Is the Jobs Market Finally Beginning to Turn the Corner?

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Jobless claims dipped below 800,000 for the first time since November last week in a sign the labor market may be starting to recover from the onslaught of the pandemic and mass business closures and layoffs.

The Labor Department reported Thursday that 779,000 Americans filed for first-time jobless benefits in the week ended Jan. 30 down from a revised 812,000 claims the week earlier. Economists polled by FactSet had expected claims of 865,000.

Continuing claims, which are the number of people not just filing but staying on unemployment benefits, came in at 4.592 million for the week ended Jan. 23, down from the previous week's revised 4.785 million, the Labor Department said.

Cold weather, a surge in Covid-19 infections and the threat of new, highly contagious variants of the virus have contributed to a broader winter slowdown that has kept businesses from not only hiring new workers but keeping workers on the job.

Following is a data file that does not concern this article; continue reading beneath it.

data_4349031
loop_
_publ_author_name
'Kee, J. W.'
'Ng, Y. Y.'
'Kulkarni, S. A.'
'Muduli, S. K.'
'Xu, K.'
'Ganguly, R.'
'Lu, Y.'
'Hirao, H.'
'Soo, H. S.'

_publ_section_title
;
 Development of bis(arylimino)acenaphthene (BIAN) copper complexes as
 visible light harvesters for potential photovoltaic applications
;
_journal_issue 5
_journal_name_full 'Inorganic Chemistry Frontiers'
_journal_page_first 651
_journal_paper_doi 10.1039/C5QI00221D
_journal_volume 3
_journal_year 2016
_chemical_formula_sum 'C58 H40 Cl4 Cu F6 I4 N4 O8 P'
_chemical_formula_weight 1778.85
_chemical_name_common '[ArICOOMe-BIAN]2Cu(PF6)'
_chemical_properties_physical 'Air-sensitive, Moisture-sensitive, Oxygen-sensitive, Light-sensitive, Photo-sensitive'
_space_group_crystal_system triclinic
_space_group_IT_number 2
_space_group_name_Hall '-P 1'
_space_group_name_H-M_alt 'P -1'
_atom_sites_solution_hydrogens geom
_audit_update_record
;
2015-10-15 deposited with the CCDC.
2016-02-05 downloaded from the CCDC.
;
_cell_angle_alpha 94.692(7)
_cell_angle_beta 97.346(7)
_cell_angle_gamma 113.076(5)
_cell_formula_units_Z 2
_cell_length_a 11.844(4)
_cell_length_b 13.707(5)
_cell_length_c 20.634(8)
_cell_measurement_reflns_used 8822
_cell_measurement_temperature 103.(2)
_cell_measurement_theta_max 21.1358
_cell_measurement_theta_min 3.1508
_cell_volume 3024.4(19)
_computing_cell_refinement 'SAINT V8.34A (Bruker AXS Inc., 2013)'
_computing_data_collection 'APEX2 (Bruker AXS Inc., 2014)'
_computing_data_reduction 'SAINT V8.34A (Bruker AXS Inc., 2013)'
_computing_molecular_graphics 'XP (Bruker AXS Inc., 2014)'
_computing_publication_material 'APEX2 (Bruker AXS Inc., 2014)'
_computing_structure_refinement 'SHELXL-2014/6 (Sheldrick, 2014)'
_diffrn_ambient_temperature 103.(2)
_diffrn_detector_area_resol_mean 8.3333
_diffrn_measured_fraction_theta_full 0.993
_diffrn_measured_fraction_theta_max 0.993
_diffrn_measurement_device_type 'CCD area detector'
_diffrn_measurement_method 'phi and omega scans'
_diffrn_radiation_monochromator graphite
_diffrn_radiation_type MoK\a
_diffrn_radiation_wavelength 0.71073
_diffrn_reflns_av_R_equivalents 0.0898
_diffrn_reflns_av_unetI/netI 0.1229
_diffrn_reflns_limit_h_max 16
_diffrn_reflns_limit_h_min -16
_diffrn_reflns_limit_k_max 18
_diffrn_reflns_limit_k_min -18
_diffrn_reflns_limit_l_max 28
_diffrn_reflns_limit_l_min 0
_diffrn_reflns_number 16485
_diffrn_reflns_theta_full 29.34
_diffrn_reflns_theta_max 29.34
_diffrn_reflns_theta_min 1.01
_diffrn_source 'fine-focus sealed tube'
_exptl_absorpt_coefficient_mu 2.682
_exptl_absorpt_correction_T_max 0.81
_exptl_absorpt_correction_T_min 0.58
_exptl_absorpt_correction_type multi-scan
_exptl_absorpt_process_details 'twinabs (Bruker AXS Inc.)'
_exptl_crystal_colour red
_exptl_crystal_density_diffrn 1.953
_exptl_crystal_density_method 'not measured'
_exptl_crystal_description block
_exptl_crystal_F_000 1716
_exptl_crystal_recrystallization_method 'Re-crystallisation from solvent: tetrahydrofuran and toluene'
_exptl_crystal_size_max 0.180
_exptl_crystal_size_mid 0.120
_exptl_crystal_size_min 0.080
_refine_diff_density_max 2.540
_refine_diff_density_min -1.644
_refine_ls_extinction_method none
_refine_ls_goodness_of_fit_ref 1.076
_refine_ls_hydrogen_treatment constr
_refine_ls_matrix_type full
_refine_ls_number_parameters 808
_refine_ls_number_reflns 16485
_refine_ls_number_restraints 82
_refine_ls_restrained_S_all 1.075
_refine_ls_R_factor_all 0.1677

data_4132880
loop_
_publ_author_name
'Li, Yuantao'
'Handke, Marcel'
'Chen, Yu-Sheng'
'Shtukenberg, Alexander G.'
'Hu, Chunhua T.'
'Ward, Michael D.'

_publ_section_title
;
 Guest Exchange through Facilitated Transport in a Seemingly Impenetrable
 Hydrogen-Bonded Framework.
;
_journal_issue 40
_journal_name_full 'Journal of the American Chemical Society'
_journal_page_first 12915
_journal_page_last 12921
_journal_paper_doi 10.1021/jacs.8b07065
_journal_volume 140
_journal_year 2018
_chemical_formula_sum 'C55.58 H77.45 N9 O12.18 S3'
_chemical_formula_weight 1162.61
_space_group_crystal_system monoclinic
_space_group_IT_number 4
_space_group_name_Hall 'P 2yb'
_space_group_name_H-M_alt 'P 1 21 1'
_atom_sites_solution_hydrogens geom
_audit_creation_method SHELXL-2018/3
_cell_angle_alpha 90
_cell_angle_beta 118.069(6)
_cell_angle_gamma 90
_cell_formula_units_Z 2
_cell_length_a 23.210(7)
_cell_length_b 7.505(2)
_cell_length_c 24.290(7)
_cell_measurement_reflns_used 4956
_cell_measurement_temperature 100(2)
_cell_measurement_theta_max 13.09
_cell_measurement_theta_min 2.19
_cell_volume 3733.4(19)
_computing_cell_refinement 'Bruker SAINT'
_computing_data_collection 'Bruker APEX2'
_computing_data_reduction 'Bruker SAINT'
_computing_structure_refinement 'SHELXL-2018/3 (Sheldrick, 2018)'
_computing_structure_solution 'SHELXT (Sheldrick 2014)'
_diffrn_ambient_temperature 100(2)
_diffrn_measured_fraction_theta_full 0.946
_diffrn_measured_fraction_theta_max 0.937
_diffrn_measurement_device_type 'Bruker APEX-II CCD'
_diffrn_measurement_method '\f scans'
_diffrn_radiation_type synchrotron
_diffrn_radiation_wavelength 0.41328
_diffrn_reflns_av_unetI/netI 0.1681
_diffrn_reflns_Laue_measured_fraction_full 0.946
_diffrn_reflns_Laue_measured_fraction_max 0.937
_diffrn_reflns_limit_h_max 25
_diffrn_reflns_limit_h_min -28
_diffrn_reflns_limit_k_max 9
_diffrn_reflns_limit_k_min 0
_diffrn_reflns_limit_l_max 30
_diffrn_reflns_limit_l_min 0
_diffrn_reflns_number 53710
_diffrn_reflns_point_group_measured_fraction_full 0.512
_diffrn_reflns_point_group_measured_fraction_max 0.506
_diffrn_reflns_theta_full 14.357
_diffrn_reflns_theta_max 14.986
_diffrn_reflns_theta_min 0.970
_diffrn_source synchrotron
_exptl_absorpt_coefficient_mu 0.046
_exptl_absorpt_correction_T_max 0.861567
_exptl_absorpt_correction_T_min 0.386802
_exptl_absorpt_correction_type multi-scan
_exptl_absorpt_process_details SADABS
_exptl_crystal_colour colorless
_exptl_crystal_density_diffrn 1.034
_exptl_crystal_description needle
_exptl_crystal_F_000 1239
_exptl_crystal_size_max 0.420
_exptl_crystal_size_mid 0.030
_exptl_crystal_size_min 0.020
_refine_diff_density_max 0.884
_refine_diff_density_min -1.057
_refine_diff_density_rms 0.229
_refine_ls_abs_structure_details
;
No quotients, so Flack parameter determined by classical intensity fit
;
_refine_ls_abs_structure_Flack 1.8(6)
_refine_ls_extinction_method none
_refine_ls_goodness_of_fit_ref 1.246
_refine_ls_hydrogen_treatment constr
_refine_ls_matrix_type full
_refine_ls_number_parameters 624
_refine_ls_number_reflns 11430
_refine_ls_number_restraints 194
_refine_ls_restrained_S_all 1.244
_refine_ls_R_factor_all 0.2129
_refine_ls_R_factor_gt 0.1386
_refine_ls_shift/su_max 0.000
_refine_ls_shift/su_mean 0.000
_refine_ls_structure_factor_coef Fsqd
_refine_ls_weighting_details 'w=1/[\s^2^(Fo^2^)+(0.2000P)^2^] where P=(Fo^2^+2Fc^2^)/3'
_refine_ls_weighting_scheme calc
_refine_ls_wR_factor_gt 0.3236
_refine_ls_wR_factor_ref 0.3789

Still, economists and market-watchers are hopeful that things may be turning around. Washington's most recent $900 billion stimulus package has already been released, and Democrats are readying to approve President Joe Biden's $1.9 trillion in additional stimulus. 

A more comprehensive snapshot of the U.S. employment landscape will come Friday. Economists currently expect 100,000 jobs were added to the economy in January, with the unemployment rate holding at 6.7%.

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